Lingarupa, Liṅgarūpa, Liṅgarūpā, Linga-rupa: 3 definitions
Lingarupa means something in Hinduism, Sanskrit. If you want to know the exact meaning, history, etymology or English translation of this term then check out the descriptions on this page. Add your comment or reference to a book if you want to contribute to this summary article.
Purana and Itihasa (epic history)Source: archive.org: Shiva Purana - English Translation
Liṅgarūpa (लिङ्गरूप) refers to “one assuming the form of the Liṅga”, according to the Śivapurāṇa 2.4.12 (“The story of Śiva and Pārvatī”).—Accordingly, as Skanda said to the Gods: “All of you mountains will become worthy of being worshipped by the sages and resorted to by persons following the paths of action and knowledge. O mountains, at my word you will be assuming the forms of phallic emblems (liṅgarūpa), the special forms of Śiva. There is no doubt about it. My maternal grandfather, the excellent mountain Himavat, will become the fortunate bestower of fruits to ascetics. [...]”.Source: Cologne Digital Sanskrit Dictionaries: The Purana Index
Liṅgarūpa (लिङ्गरूप).—Gadādhara became turned to Linga in Kaliyuga; a Prapitāmaha.*
- * Vāyu-purāṇa 111. 84.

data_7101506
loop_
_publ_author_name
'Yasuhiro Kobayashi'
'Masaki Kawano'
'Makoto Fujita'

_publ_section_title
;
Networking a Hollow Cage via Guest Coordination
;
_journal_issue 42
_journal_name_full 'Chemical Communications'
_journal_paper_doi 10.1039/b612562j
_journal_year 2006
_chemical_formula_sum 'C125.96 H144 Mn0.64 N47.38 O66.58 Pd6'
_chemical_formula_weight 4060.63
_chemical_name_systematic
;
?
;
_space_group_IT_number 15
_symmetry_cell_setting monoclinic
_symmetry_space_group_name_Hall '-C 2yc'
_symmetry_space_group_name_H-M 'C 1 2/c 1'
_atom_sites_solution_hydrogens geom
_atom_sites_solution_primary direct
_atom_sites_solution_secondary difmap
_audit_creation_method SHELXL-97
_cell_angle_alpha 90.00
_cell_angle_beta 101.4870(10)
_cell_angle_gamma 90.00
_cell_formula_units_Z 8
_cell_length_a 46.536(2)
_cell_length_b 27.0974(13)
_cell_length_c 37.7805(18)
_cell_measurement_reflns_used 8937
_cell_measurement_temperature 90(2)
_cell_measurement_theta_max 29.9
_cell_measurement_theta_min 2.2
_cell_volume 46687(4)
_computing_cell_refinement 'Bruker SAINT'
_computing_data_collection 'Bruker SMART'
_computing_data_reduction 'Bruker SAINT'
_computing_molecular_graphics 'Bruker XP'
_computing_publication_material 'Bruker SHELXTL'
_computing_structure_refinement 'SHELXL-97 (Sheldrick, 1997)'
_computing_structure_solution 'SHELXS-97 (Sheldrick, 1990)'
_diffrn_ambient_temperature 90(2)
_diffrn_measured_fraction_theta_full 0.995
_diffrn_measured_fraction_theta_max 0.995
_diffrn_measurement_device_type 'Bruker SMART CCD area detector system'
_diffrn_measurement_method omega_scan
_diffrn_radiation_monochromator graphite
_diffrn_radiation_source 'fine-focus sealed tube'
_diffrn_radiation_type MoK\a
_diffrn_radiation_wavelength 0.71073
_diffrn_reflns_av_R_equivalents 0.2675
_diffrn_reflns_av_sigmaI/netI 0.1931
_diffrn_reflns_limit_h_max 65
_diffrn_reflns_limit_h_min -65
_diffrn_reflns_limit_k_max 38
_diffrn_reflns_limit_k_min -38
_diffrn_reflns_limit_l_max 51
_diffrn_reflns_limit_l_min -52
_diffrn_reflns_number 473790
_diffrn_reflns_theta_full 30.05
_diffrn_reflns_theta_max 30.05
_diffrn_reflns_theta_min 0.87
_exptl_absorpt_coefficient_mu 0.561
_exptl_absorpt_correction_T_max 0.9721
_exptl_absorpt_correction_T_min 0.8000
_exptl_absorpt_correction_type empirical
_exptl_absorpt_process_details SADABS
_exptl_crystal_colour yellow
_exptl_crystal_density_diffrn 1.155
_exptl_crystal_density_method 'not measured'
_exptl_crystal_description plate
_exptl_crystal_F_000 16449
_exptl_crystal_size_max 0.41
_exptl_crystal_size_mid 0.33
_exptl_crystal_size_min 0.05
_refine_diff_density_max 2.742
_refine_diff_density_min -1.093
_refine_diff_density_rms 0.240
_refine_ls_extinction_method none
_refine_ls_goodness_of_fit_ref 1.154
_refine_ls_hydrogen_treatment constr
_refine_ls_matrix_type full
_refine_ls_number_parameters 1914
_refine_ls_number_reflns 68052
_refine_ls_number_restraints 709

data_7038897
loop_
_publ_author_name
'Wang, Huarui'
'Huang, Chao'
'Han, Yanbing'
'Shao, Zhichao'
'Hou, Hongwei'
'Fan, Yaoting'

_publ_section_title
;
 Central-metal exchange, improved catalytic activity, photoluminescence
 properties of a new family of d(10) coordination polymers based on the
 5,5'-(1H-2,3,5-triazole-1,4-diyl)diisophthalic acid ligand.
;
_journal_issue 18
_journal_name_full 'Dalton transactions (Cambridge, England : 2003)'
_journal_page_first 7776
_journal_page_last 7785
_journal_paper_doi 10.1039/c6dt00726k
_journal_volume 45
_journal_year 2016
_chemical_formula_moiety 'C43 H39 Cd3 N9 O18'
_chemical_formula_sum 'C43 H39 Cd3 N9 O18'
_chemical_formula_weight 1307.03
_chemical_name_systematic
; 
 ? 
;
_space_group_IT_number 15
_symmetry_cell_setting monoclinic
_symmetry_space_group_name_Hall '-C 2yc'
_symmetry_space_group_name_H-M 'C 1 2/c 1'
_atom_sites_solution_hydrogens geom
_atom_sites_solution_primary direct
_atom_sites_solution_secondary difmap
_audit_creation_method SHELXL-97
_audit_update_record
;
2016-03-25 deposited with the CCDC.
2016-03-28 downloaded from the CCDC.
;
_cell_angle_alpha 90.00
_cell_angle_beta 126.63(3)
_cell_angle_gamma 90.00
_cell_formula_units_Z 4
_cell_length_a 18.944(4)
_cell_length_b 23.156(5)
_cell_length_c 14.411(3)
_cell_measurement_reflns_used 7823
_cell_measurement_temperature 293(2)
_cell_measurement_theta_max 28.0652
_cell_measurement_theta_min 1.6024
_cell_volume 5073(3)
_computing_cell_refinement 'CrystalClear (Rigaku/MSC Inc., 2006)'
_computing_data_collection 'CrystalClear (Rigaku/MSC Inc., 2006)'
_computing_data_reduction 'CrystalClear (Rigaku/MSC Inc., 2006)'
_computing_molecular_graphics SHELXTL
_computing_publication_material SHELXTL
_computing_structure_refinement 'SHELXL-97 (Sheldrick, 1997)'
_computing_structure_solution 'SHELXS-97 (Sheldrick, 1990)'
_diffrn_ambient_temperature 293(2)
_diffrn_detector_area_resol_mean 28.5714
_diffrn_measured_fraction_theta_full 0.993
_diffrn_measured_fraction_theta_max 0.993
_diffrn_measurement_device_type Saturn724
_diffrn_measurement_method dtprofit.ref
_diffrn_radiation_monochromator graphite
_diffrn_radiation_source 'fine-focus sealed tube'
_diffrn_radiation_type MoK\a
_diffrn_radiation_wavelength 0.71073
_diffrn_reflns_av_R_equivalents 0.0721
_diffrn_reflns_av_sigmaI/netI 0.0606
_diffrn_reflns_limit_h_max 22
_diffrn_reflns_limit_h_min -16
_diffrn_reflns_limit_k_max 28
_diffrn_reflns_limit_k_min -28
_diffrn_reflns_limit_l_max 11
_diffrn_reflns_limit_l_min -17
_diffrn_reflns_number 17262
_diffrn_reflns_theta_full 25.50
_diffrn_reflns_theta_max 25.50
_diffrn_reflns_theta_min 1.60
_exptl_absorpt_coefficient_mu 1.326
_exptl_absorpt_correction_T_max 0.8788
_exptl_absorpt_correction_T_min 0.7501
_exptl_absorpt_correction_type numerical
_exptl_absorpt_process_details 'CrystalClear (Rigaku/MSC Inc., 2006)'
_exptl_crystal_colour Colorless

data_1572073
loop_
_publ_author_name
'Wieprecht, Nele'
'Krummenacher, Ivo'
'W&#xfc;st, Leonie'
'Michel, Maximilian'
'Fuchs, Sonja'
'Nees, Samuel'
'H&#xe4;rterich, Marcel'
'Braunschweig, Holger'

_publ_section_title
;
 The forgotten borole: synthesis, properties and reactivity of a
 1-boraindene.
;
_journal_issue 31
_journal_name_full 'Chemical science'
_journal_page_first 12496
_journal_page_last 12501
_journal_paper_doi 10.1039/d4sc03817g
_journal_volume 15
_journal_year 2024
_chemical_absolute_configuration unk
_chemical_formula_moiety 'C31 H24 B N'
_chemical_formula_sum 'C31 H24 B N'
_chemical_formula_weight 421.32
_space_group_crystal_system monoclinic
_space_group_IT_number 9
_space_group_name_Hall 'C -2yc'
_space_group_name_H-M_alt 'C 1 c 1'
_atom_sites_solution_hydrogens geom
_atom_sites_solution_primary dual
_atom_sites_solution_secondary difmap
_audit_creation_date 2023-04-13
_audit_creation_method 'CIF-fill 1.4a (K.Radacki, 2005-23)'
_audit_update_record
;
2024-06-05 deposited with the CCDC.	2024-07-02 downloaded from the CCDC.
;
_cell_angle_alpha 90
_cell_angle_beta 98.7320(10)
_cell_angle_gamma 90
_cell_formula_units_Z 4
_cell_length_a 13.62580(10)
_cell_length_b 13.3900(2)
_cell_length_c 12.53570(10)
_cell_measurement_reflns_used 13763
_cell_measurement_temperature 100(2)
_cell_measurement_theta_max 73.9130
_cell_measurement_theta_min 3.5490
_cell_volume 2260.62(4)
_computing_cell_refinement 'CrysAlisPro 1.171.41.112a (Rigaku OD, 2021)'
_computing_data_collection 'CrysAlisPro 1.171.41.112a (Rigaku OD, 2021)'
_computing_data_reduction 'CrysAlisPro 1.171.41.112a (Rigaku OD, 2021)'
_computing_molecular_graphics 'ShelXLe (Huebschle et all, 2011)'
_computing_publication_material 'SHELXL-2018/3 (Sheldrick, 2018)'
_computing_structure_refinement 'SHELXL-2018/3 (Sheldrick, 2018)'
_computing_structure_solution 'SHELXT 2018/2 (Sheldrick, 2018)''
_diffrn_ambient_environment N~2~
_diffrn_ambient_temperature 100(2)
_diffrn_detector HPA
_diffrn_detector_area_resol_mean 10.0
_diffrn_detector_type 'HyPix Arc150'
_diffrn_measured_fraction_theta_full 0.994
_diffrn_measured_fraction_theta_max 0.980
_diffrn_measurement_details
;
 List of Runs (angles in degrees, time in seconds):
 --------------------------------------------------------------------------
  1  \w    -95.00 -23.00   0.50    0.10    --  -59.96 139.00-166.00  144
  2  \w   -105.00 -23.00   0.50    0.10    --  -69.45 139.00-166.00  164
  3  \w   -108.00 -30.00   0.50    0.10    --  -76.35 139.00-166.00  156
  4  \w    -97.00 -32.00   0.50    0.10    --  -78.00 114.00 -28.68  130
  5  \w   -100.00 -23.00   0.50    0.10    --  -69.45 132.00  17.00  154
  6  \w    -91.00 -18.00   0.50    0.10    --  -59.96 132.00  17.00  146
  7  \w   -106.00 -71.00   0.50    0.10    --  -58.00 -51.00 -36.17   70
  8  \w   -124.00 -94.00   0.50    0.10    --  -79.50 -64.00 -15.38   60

The Purana (पुराण, purāṇas) refers to Sanskrit literature preserving ancient India’s vast cultural history, including historical legends, religious ceremonies, various arts and sciences. The eighteen mahapuranas total over 400,000 shlokas (metrical couplets) and date to at least several centuries BCE.
Shaktism (Shakta philosophy)Source: Google Books: Manthanabhairavatantram
Liṅgarūpa (लिङ्गरूप) (or Liṅginī) refers to the “form of a liṅga”, according to the second recension of the Yogakhaṇḍa of the Manthānabhairavatantra, a vast sprawling work that belongs to a corpus of Tantric texts concerned with the worship of the goddess Kubjikā.—Accordingly, as Bhagavat (Viṣṇu) said to Śaṃkara: “O Śrīkaṇṭha! Great Rudra! You have come into being due to (this) drop of nectar. I am Kumārikā, Viṣṇu’s supreme energy, (the awakened Kuṇḍalinī whose form is like) a straight line. O foolish one, you previously committed suicide due to (your) mistaken knowledge. You did not see (that) great body (mahāpiṇḍa) in the form of a Liṅga [i.e., liṅgarūpa]. I, Hari's energy, Mahālakṣmī, abide in your body. O Rudra, tell me the truth. Why have you taken refuge in me?”.
Shakta (शाक्त, śākta) or Shaktism (śāktism) represents a tradition of Hinduism where the Goddess (Devi) is revered and worshipped. Shakta literature includes a range of scriptures, including various Agamas and Tantras, although its roots may be traced back to the Vedas.
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